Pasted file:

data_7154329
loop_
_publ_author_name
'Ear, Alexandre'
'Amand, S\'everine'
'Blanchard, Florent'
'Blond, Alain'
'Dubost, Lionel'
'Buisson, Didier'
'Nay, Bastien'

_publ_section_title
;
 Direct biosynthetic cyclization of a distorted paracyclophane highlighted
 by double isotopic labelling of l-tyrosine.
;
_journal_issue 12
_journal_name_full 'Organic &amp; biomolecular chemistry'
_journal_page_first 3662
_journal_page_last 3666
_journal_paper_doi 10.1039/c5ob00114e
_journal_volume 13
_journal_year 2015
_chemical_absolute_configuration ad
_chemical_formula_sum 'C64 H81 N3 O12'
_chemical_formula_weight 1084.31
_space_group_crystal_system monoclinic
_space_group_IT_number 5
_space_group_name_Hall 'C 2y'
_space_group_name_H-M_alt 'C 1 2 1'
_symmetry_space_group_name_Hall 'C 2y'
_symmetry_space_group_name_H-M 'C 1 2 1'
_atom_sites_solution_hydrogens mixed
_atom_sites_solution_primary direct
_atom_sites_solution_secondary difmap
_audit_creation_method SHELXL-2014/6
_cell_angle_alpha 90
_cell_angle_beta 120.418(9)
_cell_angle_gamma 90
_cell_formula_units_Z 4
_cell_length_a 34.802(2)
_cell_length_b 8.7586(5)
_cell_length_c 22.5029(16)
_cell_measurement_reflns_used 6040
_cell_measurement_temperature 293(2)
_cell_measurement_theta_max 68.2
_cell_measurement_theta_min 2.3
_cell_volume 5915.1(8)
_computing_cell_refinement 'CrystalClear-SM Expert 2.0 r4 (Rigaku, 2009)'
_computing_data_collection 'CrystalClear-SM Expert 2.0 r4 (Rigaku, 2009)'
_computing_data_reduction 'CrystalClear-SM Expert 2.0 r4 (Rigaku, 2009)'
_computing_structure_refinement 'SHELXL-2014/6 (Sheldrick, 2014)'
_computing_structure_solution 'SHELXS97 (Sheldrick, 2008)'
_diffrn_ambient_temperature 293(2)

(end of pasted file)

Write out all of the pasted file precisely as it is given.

data_7154329
loop_
_publ_author_name
'Ear, Alexandre'
'Amand, S\'everine'
'Blanchard, Florent'
'Blond, Alain'
'Dubost, Lionel'
'Buisson, Didier'
'Nay, Bastien'

_publ_section_title
;
 Direct biosynthetic cyclization of a distorted paracyclophane highlighted
 by double isotopic labelling of l-tyrosine.
;
_journal_issue 12
_journal_name_full 'Organic &amp; biomolecular chemistry'
_journal_page_first 3662
_journal_page_last 3666
_journal_paper_doi 10.1039/c5ob00114e
_journal_volume 13
_journal_year 2015
_chemical_absolute_configuration ad
_chemical_formula_sum 'C64 H81 N3 O12'
_chemical_formula_weight 1084.31
_space_group_crystal_system monoclinic
_space_group_IT_number 5
_space_group_name_Hall 'C 2y'
_space_group_name_H-M_alt 'C 1 2 1'
_symmetry_space_group_name_Hall 'C 2y'
_symmetry_space_group_name_H-M 'C 1 2 1'
_atom_sites_solution_hydrogens mixed
_atom_sites_solution_primary direct
_atom_sites_solution_secondary difmap
_audit_creation_method SHELXL-2014/6
_cell_angle_alpha 90
_cell_angle_beta 120.418(9)
_cell_angle_gamma 90
_cell_formula_units_Z 4
_cell_length_a 34.802(2)
_cell_length_b 8.7586(5)
_cell_length_c 22.5029(16)
_cell_measurement_reflns_used 6040
_cell_measurement_temperature 293(2)
_cell_measurement_theta_max 68.2
_cell_measurement_theta_min 2.3
_cell_volume 5915.1(8)
_computing_cell_refinement 'CrystalClear-SM Expert 2.0 r4 (Rigaku, 2009)'
_computing_data_collection 'CrystalClear-SM Expert 2.0 r4 (Rigaku, 2009)'
_computing_data_reduction 'CrystalClear-SM Expert 2.0 r4 (Rigaku, 2009)'
_computing_structure_refinement 'SHELXL-2014/6 (Sheldrick, 2014)'
_computing_structure_solution 'SHELXS97 (Sheldrick, 2008)'
_diffrn_ambient_temperature 293(2)